Results published in a prestigious Research Journal.
Questioning is an important cognitive activity that enhances teaching and learning. The quality of the questions that teachers ask plays an important role in promoting or hindering students’ curiosity, thinking, and, consequently, their learning. Asking good questions is an art that requires the teacher’s creative intervention to facilitate learning. Questions create zones of proximal development when teachers are able to grasp their students’ prior knowledge, thinking, and inquiries to scaffold them to the next level. Moreover, effective questioning in teaching marks the difference between being a facilitator of learning opportunities or a consumer of someone else’s ideas. This study reports on a participatory action research project of a learning community of practice in a Reggio Emilia-inspired preschool where the teacher and research team found a way to implement an intentional teaching through questioning. By using documentation to reflect on the questions that the teacher formulated, the teacher became more thoughtful about her questions and learned how to formulate better questions. Furthermore, Harvard Project Zero’s Teaching for Understanding and Visible Thinking frameworks helped the teacher develop a better understanding of fostering an emergent curriculum within the Reggio Emilia philosophy. The experience helped the school build a strong identity and empower teachers to master their teaching with high-quality questions.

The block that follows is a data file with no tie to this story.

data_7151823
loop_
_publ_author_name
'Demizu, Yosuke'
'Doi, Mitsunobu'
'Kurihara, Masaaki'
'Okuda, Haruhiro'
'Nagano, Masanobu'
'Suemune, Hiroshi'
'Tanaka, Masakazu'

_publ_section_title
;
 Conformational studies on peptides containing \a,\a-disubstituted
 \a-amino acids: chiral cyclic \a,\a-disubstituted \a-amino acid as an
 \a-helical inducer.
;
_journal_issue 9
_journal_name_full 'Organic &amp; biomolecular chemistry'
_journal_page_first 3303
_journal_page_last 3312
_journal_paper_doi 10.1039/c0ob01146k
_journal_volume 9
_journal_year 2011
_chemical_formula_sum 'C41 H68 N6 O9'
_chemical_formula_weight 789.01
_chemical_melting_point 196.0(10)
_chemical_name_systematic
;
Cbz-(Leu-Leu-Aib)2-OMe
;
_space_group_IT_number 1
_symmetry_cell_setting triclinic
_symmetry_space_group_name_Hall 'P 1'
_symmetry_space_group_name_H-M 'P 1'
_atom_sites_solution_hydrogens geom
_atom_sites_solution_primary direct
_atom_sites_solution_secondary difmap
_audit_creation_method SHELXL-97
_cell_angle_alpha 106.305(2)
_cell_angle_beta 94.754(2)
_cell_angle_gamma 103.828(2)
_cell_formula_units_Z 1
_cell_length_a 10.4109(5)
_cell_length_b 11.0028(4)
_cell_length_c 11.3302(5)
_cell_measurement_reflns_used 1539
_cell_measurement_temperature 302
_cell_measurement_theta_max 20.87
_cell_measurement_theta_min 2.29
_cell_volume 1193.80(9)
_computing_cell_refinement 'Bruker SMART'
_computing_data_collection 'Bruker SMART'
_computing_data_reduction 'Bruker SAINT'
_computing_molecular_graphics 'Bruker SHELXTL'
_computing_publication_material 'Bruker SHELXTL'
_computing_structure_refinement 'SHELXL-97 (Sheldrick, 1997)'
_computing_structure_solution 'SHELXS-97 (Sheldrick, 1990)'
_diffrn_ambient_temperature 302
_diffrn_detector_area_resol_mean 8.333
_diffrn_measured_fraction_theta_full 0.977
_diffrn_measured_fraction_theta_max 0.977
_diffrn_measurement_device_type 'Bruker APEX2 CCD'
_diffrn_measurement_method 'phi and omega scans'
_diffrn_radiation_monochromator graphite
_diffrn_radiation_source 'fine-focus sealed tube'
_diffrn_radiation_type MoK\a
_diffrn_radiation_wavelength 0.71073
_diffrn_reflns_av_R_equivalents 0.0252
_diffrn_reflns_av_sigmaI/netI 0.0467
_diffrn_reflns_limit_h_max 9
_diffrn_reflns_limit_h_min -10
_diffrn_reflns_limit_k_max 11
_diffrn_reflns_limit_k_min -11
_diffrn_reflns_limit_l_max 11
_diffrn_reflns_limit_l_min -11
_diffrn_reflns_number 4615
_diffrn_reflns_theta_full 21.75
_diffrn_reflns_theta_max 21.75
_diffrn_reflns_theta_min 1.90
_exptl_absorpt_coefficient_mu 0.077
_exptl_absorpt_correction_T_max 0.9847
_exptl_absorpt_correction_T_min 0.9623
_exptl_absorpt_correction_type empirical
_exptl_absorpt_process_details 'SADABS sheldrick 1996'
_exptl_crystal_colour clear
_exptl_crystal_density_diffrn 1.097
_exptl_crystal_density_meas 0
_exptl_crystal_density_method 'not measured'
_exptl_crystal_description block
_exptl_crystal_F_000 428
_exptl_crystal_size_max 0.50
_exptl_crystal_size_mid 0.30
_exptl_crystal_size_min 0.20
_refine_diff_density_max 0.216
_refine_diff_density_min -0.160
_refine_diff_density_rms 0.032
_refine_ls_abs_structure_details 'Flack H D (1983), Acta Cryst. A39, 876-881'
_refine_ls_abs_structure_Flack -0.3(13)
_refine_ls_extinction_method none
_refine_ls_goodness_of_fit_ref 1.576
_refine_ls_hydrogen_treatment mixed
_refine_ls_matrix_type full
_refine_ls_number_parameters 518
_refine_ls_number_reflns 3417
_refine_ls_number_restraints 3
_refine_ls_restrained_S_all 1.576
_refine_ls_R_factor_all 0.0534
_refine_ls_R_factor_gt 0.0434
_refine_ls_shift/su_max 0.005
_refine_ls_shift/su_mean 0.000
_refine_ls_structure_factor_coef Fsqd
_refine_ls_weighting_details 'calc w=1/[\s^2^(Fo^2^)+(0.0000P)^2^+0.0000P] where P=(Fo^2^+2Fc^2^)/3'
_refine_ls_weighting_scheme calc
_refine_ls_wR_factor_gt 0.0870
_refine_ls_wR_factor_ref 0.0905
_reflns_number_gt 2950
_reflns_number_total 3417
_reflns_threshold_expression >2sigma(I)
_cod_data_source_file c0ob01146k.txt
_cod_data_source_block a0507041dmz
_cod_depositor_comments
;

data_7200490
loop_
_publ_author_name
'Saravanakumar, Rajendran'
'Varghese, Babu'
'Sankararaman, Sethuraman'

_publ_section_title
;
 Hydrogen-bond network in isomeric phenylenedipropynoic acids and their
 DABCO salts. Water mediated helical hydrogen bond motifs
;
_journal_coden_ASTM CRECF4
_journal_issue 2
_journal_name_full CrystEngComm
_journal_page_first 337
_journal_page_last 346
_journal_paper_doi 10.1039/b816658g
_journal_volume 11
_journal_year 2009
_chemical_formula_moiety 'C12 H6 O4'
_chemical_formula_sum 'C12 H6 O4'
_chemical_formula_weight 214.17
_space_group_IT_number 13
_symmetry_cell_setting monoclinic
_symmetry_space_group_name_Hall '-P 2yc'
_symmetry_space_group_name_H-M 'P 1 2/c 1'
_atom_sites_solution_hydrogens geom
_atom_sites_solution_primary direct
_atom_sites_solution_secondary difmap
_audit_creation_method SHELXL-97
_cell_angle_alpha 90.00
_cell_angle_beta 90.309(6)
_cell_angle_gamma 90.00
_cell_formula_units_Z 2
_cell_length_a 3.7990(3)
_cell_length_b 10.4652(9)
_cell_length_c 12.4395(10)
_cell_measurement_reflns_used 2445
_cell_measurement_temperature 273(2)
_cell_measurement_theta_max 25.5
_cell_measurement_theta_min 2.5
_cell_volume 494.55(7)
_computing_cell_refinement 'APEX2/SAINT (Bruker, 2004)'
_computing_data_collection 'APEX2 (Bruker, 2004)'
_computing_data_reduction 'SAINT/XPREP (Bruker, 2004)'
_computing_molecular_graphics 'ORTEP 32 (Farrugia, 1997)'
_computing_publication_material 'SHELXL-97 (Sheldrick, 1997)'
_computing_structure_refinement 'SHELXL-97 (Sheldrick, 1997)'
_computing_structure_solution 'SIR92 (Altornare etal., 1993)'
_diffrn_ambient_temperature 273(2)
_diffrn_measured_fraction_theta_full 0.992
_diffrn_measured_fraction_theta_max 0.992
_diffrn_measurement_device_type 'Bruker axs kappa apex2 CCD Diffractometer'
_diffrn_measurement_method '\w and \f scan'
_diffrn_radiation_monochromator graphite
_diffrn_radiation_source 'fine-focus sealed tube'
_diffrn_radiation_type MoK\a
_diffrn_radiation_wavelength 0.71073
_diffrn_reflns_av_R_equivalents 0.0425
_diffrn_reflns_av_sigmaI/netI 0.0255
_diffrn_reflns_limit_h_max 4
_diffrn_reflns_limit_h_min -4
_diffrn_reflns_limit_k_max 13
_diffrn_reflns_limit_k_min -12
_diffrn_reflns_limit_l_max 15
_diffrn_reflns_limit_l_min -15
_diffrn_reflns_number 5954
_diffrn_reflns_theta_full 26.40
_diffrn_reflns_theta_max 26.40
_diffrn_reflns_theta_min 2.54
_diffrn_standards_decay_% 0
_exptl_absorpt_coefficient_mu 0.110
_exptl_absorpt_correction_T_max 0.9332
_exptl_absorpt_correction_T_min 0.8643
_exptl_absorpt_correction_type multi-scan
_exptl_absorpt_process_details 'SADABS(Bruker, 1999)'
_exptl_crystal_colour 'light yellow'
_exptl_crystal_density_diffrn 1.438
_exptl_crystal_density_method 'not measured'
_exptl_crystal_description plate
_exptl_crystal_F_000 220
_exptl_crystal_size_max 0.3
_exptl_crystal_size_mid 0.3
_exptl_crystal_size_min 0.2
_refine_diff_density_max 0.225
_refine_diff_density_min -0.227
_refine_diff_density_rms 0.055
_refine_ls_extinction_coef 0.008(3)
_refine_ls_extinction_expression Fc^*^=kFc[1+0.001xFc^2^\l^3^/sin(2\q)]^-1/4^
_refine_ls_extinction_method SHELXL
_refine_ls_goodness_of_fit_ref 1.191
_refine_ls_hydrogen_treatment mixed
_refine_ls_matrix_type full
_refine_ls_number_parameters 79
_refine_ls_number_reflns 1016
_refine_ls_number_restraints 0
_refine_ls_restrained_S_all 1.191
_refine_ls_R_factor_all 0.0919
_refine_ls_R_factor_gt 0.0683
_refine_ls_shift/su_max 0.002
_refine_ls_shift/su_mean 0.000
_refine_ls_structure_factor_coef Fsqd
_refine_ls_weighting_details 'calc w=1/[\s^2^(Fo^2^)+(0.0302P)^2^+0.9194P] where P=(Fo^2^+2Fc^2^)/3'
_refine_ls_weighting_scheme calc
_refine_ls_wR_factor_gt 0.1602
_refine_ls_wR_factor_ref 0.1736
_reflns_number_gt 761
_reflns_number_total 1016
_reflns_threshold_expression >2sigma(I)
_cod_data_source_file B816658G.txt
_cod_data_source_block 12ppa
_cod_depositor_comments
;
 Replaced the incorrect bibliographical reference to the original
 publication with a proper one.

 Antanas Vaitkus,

Click Here if you want to read the whole article